It’s a general source of frustration in the Knowledge Hub Team that whenever we go to a conference or event, we always hear at least one person say something like…
“We need to collaborate more.”
“Is there somewhere we can share all this?”
“Where can we work together on this after the event?”
We feel like broken records when we pipe up…
“Have you tried Knowledge Hub?”
Over the last 10 years there has been an increasing demand for the public sector to collaborate. With falling investment in local and central government, staff have been constantly challenged to look for innovative ways to save money and become more efficient. Working digitally and collaborating online has been one of the ways, in which organisations can do this.
When people first started talking about digital collaboration, Knowledge Hub – then called Communities of Practice – was probably one of the only options available. Nowadays it feels as though there’s a new all singing, all dancing collaboration platform on offer every week. So, why is Knowledge Hub still at the centre of online collaboration after all this time? And why is it still as relevant as it ever has been – if not more so?
We understand collaboration
We know that genuine collaboration brings a whole range of benefits with it:
- time and money saved through sharing tried and tested solutions;
- up to date, relevant knowledge from experts in the field;
- opportunities to develop and progress ideas and innovation;
- good practice shared avoiding duplication of work;
- reduction in carbon footprint through less travel to meetings;
- relationships built that transcend geographical and organisational boundaries;
- rapid induction of new staff and development of new skills.
We also know that these things usually emerge over time. Building a digital community that realises these benefits takes an investment of time and effort.
We understand communities
We’ve been running communities for over 10 years. Our approach to collaboration is very much based on tried and tested communities of practice methodologies.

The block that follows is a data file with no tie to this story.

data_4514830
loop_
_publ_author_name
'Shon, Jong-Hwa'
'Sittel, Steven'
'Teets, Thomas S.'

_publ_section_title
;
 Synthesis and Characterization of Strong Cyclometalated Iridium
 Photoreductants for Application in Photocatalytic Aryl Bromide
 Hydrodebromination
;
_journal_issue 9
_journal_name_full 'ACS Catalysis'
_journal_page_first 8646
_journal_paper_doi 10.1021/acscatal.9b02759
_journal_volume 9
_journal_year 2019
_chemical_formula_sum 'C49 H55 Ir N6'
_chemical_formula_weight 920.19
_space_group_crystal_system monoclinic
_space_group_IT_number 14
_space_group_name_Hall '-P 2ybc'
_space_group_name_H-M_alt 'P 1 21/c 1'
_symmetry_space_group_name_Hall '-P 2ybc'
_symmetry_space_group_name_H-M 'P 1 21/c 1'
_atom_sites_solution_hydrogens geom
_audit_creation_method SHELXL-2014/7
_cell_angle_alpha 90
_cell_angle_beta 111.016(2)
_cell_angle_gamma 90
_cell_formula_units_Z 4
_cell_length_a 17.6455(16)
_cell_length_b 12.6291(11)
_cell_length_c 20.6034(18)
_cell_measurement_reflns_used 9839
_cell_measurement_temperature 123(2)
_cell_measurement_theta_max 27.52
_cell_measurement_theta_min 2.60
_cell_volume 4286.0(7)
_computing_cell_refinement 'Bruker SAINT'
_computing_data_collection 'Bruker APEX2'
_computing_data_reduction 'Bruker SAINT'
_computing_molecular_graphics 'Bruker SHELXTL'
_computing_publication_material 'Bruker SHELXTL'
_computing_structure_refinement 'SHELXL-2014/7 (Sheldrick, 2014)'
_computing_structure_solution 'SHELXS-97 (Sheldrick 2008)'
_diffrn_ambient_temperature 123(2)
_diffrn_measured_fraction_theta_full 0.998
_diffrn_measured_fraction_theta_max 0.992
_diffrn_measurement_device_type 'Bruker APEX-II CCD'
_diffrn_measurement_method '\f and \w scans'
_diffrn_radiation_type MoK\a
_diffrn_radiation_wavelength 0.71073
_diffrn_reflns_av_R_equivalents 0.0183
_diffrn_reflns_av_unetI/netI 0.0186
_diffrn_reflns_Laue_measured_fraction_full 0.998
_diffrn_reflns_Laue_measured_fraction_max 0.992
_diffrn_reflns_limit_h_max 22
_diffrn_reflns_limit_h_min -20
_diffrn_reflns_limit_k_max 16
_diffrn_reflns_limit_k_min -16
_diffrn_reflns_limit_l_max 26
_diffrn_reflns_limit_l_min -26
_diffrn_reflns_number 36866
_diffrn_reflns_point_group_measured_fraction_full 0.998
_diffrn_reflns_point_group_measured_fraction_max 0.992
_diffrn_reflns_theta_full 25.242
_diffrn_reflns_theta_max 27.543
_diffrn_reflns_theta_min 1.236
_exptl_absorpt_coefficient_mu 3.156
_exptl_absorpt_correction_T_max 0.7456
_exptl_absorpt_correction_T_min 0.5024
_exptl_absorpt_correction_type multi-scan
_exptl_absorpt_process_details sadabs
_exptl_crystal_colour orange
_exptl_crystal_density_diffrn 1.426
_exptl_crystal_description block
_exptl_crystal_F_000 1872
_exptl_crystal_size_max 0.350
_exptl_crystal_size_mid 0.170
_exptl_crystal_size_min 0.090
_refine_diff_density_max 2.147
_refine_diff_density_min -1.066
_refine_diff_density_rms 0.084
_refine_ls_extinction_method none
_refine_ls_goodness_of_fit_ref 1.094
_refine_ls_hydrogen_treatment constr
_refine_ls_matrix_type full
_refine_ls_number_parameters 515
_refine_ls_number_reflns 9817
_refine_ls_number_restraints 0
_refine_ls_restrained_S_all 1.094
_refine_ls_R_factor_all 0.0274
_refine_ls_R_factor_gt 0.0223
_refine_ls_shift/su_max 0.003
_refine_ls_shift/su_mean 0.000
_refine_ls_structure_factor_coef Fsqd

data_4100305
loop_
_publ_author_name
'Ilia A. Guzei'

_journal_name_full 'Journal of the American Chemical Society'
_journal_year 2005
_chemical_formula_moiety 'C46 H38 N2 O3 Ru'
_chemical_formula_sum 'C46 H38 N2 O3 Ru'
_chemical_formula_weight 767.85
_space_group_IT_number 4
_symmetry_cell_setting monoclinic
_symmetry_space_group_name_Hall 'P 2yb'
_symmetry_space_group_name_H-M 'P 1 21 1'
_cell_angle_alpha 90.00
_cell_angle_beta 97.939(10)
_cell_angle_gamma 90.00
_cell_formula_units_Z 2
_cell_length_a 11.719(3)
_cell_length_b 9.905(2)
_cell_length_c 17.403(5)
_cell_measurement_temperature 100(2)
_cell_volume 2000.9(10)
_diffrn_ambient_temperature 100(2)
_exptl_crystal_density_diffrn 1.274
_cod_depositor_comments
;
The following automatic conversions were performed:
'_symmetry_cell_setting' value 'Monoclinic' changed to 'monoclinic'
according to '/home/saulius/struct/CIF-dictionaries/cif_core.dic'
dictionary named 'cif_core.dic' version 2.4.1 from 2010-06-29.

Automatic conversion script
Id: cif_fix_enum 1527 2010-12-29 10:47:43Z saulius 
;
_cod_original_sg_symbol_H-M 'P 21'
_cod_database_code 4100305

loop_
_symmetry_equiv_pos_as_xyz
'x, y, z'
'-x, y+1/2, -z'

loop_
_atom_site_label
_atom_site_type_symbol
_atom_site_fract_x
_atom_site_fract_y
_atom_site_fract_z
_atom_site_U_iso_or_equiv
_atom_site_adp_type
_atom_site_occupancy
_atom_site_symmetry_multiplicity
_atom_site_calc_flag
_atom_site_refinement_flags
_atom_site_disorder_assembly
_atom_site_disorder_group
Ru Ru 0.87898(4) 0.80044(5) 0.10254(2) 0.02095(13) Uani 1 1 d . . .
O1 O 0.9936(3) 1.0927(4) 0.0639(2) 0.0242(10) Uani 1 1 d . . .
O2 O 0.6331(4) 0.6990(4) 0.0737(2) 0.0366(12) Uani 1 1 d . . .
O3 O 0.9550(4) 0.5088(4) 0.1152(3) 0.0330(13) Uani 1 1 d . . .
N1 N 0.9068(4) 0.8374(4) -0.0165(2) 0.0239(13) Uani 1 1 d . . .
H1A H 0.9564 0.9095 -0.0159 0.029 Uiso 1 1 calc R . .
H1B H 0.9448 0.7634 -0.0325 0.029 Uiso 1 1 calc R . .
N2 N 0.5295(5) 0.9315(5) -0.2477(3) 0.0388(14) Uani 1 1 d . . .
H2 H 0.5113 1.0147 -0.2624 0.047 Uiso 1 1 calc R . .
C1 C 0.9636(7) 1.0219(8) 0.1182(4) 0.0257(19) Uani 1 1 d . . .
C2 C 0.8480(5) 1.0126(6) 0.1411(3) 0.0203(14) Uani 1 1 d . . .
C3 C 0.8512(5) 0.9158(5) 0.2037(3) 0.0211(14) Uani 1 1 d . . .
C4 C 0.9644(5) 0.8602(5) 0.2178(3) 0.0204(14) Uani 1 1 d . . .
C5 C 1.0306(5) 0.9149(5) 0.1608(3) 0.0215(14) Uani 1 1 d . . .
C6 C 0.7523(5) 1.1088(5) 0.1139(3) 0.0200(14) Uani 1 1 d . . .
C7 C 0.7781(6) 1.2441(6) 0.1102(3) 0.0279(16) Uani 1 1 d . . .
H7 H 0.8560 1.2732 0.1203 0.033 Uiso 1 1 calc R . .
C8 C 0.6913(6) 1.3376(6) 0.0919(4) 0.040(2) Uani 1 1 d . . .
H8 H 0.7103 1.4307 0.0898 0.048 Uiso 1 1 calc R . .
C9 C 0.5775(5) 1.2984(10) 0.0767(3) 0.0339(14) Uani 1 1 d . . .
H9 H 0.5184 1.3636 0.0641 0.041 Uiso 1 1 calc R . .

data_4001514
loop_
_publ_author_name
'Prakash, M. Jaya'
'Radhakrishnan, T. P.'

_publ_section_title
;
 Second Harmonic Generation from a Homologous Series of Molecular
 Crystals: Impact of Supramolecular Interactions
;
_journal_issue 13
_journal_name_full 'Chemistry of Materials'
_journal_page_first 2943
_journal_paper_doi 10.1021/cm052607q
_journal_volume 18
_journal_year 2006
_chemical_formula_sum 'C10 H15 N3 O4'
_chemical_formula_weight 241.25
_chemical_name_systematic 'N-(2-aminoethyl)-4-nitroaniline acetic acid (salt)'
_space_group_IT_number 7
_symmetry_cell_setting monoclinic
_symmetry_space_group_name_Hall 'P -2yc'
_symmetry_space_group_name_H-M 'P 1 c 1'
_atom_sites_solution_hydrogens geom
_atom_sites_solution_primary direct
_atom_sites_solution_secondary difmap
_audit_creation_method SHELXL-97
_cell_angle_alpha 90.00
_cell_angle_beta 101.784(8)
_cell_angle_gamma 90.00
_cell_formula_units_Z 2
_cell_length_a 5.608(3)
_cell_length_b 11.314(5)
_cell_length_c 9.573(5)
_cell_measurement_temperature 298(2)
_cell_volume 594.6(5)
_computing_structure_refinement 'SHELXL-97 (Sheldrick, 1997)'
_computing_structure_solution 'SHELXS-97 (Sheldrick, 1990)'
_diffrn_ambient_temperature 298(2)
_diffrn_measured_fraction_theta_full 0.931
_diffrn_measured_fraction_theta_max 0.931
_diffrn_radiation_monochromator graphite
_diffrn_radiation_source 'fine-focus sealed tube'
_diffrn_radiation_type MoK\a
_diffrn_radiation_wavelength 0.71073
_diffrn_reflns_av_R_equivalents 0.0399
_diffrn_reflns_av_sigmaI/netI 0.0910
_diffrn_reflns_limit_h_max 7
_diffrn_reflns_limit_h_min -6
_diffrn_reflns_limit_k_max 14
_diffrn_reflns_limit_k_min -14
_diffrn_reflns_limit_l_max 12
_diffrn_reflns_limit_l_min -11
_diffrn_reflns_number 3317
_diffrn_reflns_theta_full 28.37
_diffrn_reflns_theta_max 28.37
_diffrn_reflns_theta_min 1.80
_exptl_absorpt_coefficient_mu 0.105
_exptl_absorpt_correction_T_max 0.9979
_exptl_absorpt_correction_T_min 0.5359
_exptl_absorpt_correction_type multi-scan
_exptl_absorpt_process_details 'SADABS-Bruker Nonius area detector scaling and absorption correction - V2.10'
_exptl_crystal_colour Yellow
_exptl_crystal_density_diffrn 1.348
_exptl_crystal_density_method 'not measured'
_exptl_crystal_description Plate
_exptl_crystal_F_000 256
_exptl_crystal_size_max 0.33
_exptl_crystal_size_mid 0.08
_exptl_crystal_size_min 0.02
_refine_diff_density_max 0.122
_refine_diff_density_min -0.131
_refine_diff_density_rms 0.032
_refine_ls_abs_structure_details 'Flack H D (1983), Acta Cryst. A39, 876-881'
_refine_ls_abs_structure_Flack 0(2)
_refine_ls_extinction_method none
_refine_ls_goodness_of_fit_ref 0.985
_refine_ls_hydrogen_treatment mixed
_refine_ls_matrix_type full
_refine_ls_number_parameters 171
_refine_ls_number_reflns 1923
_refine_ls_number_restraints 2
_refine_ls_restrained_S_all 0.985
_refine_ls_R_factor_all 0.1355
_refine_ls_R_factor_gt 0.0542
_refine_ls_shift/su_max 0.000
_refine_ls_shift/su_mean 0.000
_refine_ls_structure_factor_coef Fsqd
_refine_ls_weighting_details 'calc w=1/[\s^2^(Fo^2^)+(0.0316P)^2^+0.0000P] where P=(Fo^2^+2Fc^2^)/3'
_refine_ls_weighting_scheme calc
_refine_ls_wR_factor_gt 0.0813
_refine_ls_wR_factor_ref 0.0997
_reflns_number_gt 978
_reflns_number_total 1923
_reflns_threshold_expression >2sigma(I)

We know that communities are based around people and that sometimes, what people say they want to do – collaborate – is not always what they actually do. With organisations across the public sector looking to embrace the digital workplace, there is no need to reinvent the wheel. The ‘not invented here’ syndrome is no longer an option – it’s just too expensive.
So, we have spent time trying to help community managers encourage collaboration. This is what makes Knowledge Hub different. We have done the groundwork, we have developed our support and technology based on user feedback, enabling all sorts of organisations and people to collaborate, share and learn from each other.
We understand what it takes to make collaborative communities a success
According to Gartner, only around 30% of private online communities succeed. Quite often this is because of a lack of clarity in purpose and members not understanding what’s in it for them. In Knowledge Hub’s case this figure increases to around 70%. This is in large part due to the huge amount of support the Knowledge Hub offers its members.
We believe that to be successful, an online community requires clear purpose, great planning, good leaders, compelling content, lively discussions, regular evaluation and relationships built on trust.
We see this happening everyday in Knowledge Hub, which is how we know public sector collaboration is alive and kicking.
But, don’t just take our word for it.
The figures speak for themselves. Knowledge Hub has:
- over 160,000 members
- from over 5,000 different organisations
- collaborating in more than 2,000 groups
- and 15 organisation networks – with more going live soon.
"Knowledge Hub is about connecting and sharing in order to improve our knowledge and help us in our day to day work. It's improved our communications 100% and improved our relationships with our community." - Melissa Whittle, GeoPlace LLP.
Since the beginning of 2017 those members and groups have:
- shared 6,906 documents with each other
- had 19,799 conversations
- and published 3,090 blogs.
And we’re always growing. This year we’ve seen:
- 22,843 new members
- and 472 new groups.
"Sharing what we are doing has improved and increased our knowledge base, providing us with a way to tap into knowledge and access relevant documents as soon as they become available." - Rob Nowak, West Yorkshire Fire & Rescue Service.
So, next time someone asks, “Where can we collaborate on this?” We can all be ready with the answer!
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